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While you’re there, discover great places near Metrolink Stations. Hollywood, San Juan Capistrano, and beautiful Orange County beaches are all easily reachable by train. Continue reading
Is Disneyland quietly letting us know that they think they have a new Anaheim Streetcar system in the bag?
Check out this promotion – for a sketch of Mickey in a red trolley:
New Red Car Trolley Annual Passholder Sketch Debuts at Off the Page in Disney California Adventure Park at Disneyland Resort Continue reading
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Media contact: Ruth Ruiz, (714) 765-5060 office, (714) 420-7797 cell
ADDITIONAL TRAFFIC IN THE ANAHEIM RESORT THURSDAY NIGHT – SATURDAY MORNING
ANAHEIM, CA – (May 22, 2013) The City of Anaheim is informing its residents, businesses and visitors of the potential for additional traffic in The Anaheim Resort beginning Thursday evening through Saturday morning, and is encouraging anyone traveling through that area to plan accordingly. Disneyland Resort’s Monstrous Summer! All-Nighter special event begins Friday, May 24 at 6 a.m., for a continuous 24 hours. Continue reading
Rush Hour on Gene Autry Way
From the OC Politics Blog
About five years ago when he was the Mayor of Anaheim, Curt Pringle dreamed of a regional transportation center for his city — a place they named ARTIC which would be the Orange County station for the equally dreamy California High-Speed Rail system which would be zipping through town on its way to San Diego, or charging northward to LA’s Union Station (over, under or through some of the densest urban residential housing in California) and onto San Francisco and Sacramento.
The Mayor-for-hire, as he was known at Friends for Fullerton Future, or Master of the Universe as he was tagged last year at the union-funded Voice of OC, didn’t stop with just a $184 million train station that would partly be paid for by OCTA’s Measure M where Board Member Pringle sat for years. From concocted ridership projections, he fantasized that Disney patrons would be coming to ARTIC by the millions, but still needed to be transported to the Mouse’s
cash registers Main Gate, miles away from the bullet train, and on the wrong side of the 5 Freeway. Since Walt Disney already had a world-famous one, Pringle announced in 2007 that he needed a MONORAIL for the Disney visitors. From his January State-of-the-City speech: Continue reading
Posted in Anaheim, Curt Pringle, News, Politics, Transportation
Tagged Anaheim City Council, Anaheim Monorail, Curt Pringle, Cynthia Ward, Gail Eastman, Jorden Brandman, Kris Murray, Lorri Gallway, Natalie Meeks, Tom Tait
“During questioning by Orange County Transportation Authority directors Thursday morning, Anaheim City Councilwoman Kris Murray acknowledged what insiders have been saying for months about the city’s planned streetcar project: A major reason for the transit line is to allow expansion of the Disneyland Resort,” according to the Voice of OC.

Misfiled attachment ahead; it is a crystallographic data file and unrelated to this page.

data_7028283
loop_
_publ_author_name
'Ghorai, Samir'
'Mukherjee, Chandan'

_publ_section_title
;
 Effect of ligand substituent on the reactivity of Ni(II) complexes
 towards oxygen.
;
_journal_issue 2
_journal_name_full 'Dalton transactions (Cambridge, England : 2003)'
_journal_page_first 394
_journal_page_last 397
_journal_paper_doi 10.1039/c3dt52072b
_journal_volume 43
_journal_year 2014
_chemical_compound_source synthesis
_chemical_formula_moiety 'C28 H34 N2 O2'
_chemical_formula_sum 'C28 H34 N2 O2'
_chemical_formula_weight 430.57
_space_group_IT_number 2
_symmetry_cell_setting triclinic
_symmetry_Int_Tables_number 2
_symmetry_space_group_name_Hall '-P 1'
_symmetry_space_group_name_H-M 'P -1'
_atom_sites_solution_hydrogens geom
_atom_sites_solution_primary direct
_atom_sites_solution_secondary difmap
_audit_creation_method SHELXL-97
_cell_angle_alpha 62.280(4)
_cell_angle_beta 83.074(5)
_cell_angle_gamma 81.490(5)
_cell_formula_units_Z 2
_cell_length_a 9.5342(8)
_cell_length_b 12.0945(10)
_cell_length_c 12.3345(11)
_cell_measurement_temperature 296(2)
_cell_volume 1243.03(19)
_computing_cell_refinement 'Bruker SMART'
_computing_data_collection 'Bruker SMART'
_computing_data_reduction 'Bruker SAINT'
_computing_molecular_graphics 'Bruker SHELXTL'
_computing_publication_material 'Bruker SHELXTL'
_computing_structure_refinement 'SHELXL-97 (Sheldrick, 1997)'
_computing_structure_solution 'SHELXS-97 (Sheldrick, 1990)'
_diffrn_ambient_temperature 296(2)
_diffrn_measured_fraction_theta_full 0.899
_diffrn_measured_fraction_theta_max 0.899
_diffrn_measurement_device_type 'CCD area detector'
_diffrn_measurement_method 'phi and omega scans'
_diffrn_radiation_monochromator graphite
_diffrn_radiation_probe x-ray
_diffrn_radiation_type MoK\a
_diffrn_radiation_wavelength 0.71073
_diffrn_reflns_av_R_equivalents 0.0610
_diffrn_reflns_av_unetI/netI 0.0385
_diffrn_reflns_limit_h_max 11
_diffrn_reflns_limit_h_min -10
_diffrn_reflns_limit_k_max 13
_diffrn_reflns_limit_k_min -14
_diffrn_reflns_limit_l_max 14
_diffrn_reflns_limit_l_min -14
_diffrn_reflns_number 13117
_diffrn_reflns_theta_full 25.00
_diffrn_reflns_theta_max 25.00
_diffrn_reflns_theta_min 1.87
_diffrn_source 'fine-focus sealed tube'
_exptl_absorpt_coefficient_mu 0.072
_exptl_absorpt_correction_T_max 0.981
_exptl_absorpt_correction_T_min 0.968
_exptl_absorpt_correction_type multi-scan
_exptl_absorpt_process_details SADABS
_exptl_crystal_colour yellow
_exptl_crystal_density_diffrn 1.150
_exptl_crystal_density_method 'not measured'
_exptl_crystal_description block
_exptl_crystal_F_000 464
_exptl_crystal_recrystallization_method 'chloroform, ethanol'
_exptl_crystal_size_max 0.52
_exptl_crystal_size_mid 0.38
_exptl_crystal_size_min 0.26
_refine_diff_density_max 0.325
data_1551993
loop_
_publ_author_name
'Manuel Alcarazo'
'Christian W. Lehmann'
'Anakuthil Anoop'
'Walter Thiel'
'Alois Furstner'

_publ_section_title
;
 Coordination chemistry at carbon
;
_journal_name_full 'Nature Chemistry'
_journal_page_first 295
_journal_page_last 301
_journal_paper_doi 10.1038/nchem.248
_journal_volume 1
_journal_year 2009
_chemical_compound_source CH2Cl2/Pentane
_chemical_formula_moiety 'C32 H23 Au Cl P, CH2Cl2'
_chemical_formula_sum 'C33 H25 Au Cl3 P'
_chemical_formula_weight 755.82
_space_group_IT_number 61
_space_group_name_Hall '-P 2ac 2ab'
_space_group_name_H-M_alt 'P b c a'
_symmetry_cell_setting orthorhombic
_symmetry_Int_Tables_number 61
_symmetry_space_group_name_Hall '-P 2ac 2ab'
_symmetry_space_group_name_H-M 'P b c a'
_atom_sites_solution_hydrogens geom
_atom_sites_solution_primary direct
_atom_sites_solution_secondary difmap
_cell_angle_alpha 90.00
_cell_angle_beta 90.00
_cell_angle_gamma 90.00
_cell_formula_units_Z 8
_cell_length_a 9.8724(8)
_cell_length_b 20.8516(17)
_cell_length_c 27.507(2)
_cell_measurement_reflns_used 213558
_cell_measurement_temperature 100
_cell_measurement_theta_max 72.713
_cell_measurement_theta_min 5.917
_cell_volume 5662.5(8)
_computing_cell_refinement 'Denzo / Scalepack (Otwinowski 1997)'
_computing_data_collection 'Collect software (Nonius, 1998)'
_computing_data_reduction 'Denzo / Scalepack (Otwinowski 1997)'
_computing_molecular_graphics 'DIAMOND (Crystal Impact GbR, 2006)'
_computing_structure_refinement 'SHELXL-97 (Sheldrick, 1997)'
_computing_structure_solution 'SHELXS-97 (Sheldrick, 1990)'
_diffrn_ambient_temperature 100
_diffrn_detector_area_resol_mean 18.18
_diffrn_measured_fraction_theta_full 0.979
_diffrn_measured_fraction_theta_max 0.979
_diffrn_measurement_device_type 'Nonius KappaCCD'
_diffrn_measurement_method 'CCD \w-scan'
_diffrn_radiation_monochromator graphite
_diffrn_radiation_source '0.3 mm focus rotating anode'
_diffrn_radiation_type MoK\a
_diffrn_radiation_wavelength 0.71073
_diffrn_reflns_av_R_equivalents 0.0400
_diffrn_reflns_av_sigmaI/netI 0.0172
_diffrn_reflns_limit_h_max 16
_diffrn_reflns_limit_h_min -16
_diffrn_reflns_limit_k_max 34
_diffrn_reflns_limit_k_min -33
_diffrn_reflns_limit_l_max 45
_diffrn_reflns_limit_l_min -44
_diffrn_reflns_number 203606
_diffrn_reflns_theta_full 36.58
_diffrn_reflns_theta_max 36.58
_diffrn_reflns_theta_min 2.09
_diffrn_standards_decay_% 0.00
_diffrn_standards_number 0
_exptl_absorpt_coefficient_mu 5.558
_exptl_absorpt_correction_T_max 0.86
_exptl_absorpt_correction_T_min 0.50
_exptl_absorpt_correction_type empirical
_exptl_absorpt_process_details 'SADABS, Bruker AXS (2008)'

West Katella Avenue and West Ball Road Ball, which border the park, are “beyond capacity,” Murray said. “If we’re ever going to see a third gate at Disneyland,” she said, “we need to get cars off the road.” Continue reading
The Great Streetcar Incident of 2012
By Cynthia Ward, Think for Yourself OC blog
The Anaheim Resort’s millions of guests drive our local economy, but those visitors also create significant traffic congestion. Over the objections of Mayor Tom Tait, the Anaheim City Council approved a $318,000,000.00 publicly-funded streetcar system to transport Resort visitors and employees. Although Disney uses buses almost exclusively at their Florida property, and the price tag of $53,000,000.00 made buses comparatively more affordable, enhanced bus service was astonishingly dismissed as undesirable-read “not sexy enough.”
A recent study by transportation expert Randall O’Toole, debunks the arguments used by City Council, and a staff promoting their own obvious agenda.
Streetcars are more expensive to purchase and operate than buses. Their fixed track and power systems are costly and disruptive to existing traffic, and especially problematic for pedestrians. Buses offer greater flexibility, enabling the addition of vehicles for peak hours-critical to address the unique traffic patterns of Anaheim, with crunch time not driven by conventional issues like rush hour so much as variable influences like closing time at Disneyland, last innings at the Stadium, or events at the Honda Center. Buses are easily removed or replaced for service, while a disabled streetcar renders the system unusable, and leaving traffic clogged around a stalled streetcar.
Click here to read the rest of this article.
In related news – Trains Still Can Make Sense — ARTIC Does Not